High Arctic relocation in the ‘50s still lingers with Inuit Elders

As the wind whips across the limestone floor of the high arctic tundra while nearby sea ice crashes together, Peter Amarualik sits on a stone bench and looks at the statue carved by his father, Simeonie Amagoalik.

The monument, unveiled in 2010 in Resolute Bay honours those it calls “High Arctic Exiles” and depicts a solitary man looking out on the ocean.

A similar monument also resides in Grise Fiord, the most northern community in Canada.

It stands a few meters away from where Amraualik’s family and others were dropped off by a ship in the summer of 1953.

About 92 Inuit from the northern Quebec community of Inukjuak were forcibly relocated by the federal government to what became known as the two most northern communities in Canada – Resolute Bay and Grise Fiord.

“My parents were originally from Nunavik in sub-Arctic Quebec. In ‘53 they were moved up here but I was born up here,” said Peter Amarualik who was the child of one of the families who relocated from the south.

“My father was asked to make this carving … it is facing straight down Nunavik, northern Quebec where they came from.”

High Arctic
The inscription on the monument was written by John Amagoalik—who was a politician and activist. It says, ‘In memory of Inuit who landed here in 1953 and 1955, and those who came after. They came to these desolate shores to pursue the Government’s promise of a more prosperous life. They endured and overcame great hardship, and dedicated their lives to Canada’s sovereignty in these lands and waters.’ Photo: Danielle Paradis/APTN

When asked what it represents he told APTN News that it is a testament to the lives of those who moved up to a forbidding landscape and needed to learn to live on the land.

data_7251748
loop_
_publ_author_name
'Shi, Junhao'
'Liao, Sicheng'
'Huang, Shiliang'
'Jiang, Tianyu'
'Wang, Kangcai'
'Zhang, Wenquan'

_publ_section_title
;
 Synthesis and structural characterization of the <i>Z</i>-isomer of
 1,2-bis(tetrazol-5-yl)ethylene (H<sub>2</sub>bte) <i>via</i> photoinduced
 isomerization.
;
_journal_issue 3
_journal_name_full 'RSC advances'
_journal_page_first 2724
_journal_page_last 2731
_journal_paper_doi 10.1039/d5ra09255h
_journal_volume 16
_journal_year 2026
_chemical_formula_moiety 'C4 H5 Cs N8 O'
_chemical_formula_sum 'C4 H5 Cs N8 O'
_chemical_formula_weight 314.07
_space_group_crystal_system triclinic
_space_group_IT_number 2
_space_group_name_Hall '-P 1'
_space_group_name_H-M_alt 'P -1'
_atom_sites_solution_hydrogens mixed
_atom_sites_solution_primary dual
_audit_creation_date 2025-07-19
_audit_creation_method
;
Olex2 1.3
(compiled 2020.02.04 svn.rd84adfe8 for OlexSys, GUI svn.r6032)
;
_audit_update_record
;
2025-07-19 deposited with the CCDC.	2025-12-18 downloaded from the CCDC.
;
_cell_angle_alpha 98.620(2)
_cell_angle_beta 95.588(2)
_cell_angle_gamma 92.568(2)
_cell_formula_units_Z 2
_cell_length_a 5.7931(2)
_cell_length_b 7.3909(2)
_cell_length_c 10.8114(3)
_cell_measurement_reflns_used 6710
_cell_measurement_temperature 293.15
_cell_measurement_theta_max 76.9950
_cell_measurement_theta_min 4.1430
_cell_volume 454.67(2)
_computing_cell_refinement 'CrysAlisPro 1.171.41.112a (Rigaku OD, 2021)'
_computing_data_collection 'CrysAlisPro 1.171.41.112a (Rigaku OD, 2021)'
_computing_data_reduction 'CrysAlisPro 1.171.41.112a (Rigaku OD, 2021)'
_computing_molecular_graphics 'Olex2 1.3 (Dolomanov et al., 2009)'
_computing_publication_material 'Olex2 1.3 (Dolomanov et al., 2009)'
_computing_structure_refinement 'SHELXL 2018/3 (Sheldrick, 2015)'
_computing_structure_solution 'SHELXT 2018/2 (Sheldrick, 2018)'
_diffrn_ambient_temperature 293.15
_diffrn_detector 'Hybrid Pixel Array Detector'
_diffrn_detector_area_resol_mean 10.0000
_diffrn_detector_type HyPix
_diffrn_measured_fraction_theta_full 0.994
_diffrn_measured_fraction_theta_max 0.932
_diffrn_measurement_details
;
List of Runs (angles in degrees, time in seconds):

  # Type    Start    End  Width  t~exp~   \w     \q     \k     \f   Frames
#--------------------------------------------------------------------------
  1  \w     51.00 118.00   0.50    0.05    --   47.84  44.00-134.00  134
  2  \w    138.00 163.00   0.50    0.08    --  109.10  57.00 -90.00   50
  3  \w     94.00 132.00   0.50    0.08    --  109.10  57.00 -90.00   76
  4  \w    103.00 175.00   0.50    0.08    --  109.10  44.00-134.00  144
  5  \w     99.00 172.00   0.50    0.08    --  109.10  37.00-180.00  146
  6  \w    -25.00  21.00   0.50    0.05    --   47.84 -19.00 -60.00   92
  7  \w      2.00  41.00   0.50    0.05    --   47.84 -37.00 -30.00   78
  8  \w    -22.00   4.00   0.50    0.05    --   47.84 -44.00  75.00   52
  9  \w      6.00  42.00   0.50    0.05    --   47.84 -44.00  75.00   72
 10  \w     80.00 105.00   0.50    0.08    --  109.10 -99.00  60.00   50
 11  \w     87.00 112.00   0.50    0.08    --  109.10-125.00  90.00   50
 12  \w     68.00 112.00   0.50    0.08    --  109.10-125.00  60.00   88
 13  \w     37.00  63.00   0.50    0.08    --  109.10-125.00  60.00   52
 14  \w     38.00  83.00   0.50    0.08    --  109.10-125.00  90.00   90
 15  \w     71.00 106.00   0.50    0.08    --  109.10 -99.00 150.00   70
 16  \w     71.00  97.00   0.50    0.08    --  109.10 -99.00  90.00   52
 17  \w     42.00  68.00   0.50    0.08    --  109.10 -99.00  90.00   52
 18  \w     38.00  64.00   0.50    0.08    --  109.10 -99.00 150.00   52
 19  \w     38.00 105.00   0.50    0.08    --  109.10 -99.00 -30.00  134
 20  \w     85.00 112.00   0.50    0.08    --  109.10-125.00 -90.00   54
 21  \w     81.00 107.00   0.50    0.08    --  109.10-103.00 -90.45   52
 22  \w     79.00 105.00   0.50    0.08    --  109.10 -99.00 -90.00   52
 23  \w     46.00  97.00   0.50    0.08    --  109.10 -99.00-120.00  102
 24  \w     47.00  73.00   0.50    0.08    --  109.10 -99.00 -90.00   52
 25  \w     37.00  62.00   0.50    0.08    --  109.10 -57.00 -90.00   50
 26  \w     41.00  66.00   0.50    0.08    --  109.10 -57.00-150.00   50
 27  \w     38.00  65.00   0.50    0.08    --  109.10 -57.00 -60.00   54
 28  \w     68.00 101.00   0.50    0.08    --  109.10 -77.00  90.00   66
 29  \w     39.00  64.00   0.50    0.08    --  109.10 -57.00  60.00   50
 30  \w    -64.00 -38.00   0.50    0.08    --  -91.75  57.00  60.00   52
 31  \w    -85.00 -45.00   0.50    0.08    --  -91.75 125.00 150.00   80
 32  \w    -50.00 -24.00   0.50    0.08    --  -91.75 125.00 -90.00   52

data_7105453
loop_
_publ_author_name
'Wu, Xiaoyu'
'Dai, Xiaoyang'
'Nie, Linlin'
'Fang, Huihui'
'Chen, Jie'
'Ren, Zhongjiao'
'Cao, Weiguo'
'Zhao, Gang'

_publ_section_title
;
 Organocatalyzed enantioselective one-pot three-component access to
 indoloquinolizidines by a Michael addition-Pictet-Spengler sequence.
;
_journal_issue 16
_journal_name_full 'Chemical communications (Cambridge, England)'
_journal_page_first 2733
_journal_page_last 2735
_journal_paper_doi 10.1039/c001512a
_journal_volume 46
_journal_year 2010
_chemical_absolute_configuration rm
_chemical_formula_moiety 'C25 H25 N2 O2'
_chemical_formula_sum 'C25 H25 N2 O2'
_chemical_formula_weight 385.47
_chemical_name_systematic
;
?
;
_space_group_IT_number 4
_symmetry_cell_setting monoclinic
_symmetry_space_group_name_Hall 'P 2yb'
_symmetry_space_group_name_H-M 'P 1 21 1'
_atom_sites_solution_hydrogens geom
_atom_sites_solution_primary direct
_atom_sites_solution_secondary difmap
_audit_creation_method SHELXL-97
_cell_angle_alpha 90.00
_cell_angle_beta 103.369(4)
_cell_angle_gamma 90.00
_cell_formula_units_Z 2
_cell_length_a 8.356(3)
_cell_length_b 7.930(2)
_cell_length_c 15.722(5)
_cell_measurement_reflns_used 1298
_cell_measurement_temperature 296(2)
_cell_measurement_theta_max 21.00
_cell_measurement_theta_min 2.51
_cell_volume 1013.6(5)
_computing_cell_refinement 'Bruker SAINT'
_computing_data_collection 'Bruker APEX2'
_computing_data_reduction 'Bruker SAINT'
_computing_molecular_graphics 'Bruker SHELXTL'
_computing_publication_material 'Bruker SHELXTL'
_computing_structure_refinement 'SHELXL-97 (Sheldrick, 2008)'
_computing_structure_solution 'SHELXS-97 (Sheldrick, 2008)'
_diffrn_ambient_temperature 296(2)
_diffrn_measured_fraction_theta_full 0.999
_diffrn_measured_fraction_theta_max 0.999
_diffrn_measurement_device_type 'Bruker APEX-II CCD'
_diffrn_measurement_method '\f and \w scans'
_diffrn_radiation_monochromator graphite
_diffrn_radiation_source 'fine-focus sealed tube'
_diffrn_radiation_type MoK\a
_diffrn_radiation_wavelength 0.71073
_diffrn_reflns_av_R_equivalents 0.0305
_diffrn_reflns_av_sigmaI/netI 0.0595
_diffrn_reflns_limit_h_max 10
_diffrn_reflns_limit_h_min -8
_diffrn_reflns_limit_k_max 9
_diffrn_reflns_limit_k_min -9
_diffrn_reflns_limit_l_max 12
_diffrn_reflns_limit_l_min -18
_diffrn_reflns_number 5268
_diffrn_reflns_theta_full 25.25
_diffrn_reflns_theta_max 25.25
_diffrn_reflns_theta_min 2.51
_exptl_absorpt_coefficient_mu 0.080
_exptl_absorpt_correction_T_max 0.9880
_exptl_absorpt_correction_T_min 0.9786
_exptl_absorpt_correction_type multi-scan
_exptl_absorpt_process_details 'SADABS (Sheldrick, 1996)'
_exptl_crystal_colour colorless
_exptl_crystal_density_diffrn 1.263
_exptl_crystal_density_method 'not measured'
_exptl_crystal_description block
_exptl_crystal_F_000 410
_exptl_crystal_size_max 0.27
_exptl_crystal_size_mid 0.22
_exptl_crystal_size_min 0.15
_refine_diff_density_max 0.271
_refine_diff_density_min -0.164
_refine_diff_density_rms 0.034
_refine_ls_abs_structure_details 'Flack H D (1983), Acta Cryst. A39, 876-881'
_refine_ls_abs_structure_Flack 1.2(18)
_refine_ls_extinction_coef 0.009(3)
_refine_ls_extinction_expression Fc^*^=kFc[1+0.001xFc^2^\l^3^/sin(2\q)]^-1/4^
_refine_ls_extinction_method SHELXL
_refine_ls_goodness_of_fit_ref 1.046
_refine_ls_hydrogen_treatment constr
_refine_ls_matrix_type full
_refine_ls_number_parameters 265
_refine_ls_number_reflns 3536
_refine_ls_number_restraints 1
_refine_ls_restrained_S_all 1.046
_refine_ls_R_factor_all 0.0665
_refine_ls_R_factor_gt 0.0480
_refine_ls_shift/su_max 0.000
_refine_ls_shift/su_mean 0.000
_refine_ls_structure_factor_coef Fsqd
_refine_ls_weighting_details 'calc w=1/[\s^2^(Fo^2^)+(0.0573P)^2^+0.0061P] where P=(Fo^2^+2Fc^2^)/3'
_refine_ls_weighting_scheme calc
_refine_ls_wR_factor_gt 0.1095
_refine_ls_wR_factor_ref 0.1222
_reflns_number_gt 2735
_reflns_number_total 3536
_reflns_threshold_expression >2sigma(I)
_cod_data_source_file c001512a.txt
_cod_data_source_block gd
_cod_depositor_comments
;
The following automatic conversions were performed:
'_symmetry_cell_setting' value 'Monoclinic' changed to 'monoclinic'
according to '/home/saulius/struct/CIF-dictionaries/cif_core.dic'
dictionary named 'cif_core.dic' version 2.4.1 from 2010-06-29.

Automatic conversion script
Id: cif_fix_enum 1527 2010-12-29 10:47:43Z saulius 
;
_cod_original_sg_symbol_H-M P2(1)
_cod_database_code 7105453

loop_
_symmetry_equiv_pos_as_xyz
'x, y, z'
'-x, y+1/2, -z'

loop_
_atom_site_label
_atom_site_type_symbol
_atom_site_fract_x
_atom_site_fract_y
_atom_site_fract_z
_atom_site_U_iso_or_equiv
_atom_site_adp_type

“It means we are here … we came here,” said Amarualik. “It was an experimental program and the experiment bloomed.”

Larry Audlaluk was three years old when his family was relocated to Grise Fiord.

“It was all about the sovereignty issue, Canadianizing this part of the Arctic, versus the military, scientific community, weather stations against the American Cold War,” he tells APTN News. “It turned out to be part of a Cold War during the 60s with the Americans and Russians.”

During the time of the relocation, United States and Soviet Union were scaling up their activities around the Arctic Circle – threatening to erode Canada’s claims to the high Arctic. The federal government acted by creating communities.

Audlaluk says they were promised they would be able to return home to Inukjuak.

“My mother was the witness right there when I was growing up, she said, ‘I was right there when your father was being told, should we at any time are not happy and dissatisfied that we can tell the government to take us back.’”

Then in 1988, after lobbying from several Inuit groups, Canada sponsored a return to northern Quebec. Around 40 people chose to return. Many younger Inuit chose to stay.

High Arctic
Joadamee Amagoalik spoke to APTN News in Resolute Bay, pop. 183, in October 2023. Photo: Danielle Paradis/APTN

Joadamee Amagoalik was born a few years after his family was relocated. He says there’s a generational division between those born before and after relocation.